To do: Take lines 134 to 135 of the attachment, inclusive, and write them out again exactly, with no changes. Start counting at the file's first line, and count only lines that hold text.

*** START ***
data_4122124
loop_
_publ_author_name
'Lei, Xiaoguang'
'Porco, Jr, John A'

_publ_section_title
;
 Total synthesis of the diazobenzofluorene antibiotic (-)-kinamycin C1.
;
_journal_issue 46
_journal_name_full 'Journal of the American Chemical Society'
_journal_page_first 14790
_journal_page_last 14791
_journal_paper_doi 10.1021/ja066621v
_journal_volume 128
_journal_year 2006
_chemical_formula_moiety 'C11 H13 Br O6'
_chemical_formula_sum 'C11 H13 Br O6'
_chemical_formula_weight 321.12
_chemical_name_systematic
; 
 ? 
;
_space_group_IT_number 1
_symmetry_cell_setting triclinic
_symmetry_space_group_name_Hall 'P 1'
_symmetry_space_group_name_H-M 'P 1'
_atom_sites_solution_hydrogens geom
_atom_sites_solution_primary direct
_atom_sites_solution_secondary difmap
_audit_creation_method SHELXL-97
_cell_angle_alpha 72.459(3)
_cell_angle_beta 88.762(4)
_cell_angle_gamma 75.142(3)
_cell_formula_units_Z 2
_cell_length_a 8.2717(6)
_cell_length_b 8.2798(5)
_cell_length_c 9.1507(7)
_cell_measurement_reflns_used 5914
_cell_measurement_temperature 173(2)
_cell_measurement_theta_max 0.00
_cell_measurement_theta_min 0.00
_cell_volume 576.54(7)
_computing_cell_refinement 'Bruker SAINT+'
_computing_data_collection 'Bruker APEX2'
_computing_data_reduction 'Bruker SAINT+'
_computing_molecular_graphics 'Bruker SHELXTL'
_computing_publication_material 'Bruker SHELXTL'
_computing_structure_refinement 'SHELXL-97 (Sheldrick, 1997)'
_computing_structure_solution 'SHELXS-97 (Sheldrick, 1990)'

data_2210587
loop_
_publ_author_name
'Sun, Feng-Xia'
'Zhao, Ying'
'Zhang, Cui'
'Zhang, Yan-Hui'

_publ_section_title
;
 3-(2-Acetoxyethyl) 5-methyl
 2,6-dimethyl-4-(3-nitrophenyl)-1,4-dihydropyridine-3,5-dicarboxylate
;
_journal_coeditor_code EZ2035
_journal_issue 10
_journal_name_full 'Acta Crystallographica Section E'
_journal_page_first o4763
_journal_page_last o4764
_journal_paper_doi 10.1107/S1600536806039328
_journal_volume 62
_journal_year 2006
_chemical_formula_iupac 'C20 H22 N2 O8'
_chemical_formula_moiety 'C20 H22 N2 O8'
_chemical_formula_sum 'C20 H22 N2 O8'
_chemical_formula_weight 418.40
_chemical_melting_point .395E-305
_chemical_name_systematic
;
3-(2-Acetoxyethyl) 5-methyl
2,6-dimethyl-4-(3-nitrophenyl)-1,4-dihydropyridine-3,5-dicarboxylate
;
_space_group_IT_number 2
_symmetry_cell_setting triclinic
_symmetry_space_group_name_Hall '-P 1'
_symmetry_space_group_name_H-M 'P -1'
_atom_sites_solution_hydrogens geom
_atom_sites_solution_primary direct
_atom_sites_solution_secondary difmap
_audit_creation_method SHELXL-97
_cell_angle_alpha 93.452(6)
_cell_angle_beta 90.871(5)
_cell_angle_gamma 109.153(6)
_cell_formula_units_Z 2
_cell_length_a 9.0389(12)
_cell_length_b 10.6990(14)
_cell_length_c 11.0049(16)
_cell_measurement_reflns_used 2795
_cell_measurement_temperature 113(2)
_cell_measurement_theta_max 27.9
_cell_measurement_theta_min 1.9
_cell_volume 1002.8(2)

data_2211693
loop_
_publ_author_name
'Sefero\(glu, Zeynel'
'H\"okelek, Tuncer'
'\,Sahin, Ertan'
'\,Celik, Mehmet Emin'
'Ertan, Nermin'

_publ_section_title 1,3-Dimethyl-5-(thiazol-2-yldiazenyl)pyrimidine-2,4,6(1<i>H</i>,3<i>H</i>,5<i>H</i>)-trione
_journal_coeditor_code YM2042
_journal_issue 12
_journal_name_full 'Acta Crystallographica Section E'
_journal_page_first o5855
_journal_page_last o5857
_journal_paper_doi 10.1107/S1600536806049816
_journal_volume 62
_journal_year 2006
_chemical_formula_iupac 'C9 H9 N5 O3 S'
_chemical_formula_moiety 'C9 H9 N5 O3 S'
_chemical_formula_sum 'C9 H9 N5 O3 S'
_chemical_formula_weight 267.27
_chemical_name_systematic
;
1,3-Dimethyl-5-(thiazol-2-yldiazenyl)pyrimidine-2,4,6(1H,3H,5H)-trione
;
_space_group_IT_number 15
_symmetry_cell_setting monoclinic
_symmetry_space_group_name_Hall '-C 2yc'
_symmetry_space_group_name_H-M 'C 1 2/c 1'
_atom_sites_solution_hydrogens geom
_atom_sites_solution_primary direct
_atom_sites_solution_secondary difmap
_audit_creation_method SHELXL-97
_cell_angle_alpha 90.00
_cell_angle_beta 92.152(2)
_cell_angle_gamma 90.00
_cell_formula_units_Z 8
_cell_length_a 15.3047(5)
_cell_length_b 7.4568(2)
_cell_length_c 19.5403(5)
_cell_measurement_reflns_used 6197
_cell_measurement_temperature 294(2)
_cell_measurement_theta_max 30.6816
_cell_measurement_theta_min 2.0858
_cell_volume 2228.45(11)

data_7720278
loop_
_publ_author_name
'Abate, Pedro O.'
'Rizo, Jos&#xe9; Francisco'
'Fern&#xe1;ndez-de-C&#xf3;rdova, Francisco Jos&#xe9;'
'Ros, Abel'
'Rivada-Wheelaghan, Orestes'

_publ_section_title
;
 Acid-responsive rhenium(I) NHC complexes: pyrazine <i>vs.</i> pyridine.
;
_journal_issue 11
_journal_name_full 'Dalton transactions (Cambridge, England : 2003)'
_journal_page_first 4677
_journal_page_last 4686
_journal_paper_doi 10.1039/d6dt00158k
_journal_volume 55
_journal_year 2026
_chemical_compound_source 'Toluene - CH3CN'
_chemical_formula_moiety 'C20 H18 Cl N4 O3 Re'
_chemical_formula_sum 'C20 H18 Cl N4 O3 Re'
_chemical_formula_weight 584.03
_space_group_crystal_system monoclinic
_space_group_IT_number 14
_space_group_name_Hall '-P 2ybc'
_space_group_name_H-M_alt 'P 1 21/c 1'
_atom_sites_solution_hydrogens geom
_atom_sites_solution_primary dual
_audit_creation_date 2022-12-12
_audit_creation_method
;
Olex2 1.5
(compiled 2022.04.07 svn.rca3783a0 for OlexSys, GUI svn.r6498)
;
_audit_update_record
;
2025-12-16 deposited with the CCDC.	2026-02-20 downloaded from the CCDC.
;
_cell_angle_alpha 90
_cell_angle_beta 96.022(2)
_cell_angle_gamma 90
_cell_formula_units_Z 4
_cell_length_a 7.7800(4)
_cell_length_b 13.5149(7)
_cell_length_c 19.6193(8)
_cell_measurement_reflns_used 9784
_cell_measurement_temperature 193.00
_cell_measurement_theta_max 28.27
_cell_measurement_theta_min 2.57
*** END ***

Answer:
_cell_angle_alpha 90.00
_cell_angle_beta 92.152(2)